Why is transgenders’ health a human rights issue?

Transgenders are individuals who may not identify with, or behave, per the sex assigned at birth. Their biological characteristics (i.e. anatomy, genetics and hormonal composition), which comprise determinants of sex, may differ from how they choose to express themselves, and how they are traditionally perceived in society (i.e., gender identity and roles). This could result in lack of understanding and sensitivity within the health-care system, and exposes many transgenders to abuse, stigmatization and exclusion from support and treatment.[1,2] Meanwhile, many transgenders require personalized health care additional to health requirements shared with the general population.

What are the relevant global sources?

At present, there are no human rights treaties that specifically recognize the health rights of transgenders. However, experts from 25 countries unanimously adopted the Yogyakarta Principles on the Application of International Human Rights Law in relation to Sexual Orientation and Gender Identity. These include clear recommendations for international organizations, national governments, non-state actors and the media on promoting the rights of transgenders by eliminating stereotypes, improving policies and providing technical and financial support to organisations committed to this cause.[3]

What are relevant issues related to transgenders’ health?

  • Lack of awareness. There is little awareness on transgender health in present day society, even though historical references to transgenders exist amongst cultures worldwide, including the Americas, Europe, Asia and Africa. Fear of stigmatization or social exclusion prevent transgenders from publicly revealing or discussing their gender identities. Other factors, such as insufficient/derogatory media coverage and no legal protection also contribute towards lack of awareness on transgender health needs.[4] Terminology and sub-categories well recognized within the transgender and related communities may be uncommon for health staff, which could drive misunderstanding and intentional or unintentional discrimination towards transgenders.
  • Specialized health-care needs. Transgenders may have specialized health-care needs that differ from other groups. Examples include:[4]

– Safe, quality assured and consensual gender re-affirming surgery or hormone therapy.

– Specific medical examinations that may not relate to the gender identity or biological characteristics of the transgender; for example, prostate cancer screening for individuals with male anatomy, self-identifying as female.

– Guidance on reproductive health and related decisions.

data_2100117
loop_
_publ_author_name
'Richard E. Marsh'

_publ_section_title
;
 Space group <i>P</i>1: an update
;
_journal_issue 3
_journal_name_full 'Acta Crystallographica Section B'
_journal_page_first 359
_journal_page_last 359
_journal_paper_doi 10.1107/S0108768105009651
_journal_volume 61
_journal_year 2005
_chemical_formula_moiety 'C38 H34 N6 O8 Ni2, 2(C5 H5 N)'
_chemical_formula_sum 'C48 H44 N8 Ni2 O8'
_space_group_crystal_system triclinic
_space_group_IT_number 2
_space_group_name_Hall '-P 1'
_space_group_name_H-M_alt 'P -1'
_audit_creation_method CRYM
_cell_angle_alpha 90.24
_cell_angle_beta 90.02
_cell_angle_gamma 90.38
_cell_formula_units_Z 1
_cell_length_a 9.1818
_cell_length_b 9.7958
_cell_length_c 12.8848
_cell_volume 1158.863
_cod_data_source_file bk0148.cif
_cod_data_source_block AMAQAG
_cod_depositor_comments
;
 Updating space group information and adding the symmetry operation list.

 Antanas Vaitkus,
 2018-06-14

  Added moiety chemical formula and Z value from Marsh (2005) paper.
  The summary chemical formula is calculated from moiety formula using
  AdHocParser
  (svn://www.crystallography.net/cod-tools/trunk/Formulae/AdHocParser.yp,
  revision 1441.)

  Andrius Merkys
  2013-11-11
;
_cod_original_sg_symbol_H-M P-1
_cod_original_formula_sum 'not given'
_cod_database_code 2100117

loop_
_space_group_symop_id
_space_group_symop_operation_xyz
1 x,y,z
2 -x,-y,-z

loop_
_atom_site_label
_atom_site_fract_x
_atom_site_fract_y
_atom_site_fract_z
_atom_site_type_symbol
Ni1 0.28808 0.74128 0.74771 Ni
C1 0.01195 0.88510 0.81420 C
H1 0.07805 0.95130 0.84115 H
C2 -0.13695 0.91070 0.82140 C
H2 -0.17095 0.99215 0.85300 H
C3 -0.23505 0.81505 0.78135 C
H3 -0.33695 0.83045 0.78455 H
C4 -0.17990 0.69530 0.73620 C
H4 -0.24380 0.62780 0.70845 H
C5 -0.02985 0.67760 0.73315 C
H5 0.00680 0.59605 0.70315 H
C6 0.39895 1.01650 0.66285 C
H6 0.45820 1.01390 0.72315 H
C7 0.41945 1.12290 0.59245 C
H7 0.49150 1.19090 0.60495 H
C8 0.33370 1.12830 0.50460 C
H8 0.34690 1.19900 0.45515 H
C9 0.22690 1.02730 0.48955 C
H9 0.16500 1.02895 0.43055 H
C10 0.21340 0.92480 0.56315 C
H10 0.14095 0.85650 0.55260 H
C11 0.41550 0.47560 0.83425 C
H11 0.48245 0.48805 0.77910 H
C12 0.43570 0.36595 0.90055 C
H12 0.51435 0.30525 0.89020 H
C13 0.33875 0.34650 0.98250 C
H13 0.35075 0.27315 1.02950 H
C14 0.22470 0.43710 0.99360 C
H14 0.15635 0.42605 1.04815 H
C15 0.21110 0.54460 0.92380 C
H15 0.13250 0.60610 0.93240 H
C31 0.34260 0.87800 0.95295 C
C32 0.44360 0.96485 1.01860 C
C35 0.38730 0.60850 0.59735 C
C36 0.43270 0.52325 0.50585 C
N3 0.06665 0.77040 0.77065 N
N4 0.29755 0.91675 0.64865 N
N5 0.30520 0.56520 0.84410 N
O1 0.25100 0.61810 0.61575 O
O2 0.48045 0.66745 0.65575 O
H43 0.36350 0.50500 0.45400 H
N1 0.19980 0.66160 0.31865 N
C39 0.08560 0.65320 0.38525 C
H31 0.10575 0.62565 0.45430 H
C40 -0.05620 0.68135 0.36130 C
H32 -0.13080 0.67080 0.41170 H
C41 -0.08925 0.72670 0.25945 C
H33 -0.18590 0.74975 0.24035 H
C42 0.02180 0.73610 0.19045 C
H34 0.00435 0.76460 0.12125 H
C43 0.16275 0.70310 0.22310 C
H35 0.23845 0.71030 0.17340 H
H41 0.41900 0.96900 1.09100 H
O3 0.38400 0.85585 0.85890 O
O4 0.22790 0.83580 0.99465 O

– Protection against sexually transmitted diseases including HIV (i.e., diagnosis, treatment & prevention strategies).

– Protection against HIV-status related discrimination.

– Psychosocial support for depression, anxiety disorders and suicidal ideation.

– Protection from coerced surgical or hormonal intervention for gender affirming purposes.

Access to treatment. Basic or specialized health care may not be available or affordable for transgenders. This could result from geographical limitations, discriminatory practices or lack of insurance coverage on services such as surgery or hormonal therapy. For example, health-care providers may withhold treatment by not recognizing transgenders’ rights or wishes.
Gender reaffirming surgery or hormonal treatment may not be considered medically justified.[4] In the absence of gender reaffirmation surgery, transgenders could resort to self-mutilation, as recorded in some countries.[5] A health-care system that fails to meet transgender requirements increases the risk that services are obtained illegally, and may not be subject to formal quality control.

How can this situation be improved?

International organisations are encouraged to include transgender priorities in policy dialogue, global standards and health-care programmes. The United Nations Sustainable Development Goals (SDGs) emphasize “individuals furthest behind” from developmental progress, or restricted from health care or medicines due to discrimination or exclusion, which take transgenders into consideration.[6]

The World Health Organization (WHO) is committed to enable transgenders and other gender minorities to realise their right to health. On-going transgender related initiatives include: extending evidence on health-care status, needs and preferences, promoting health rights and equitable quality and coverage of services by eliminating barriers to health (i.e., social exclusion, inadequate legal protection).[7] The WHO has developed tailored guidance, monitoring and programme implementation tools for policy makers and health practitioners. Guidance extends towards sexual health and HIV prevention, diagnostics, treatment and care and addressing general health-care needs (i.e., accessibility of quality health information for transgenders).[7]

Attempting to improve societal perceptions of transgenders and reduce discrimination, the 11th International Statistical Classification of Diseases and related health problems (ICD-11) will be revised to reclassify gender identity disorders as “gender incongruence”; a more neutral classification compared to “mental and behavioral disorders”.[5,7]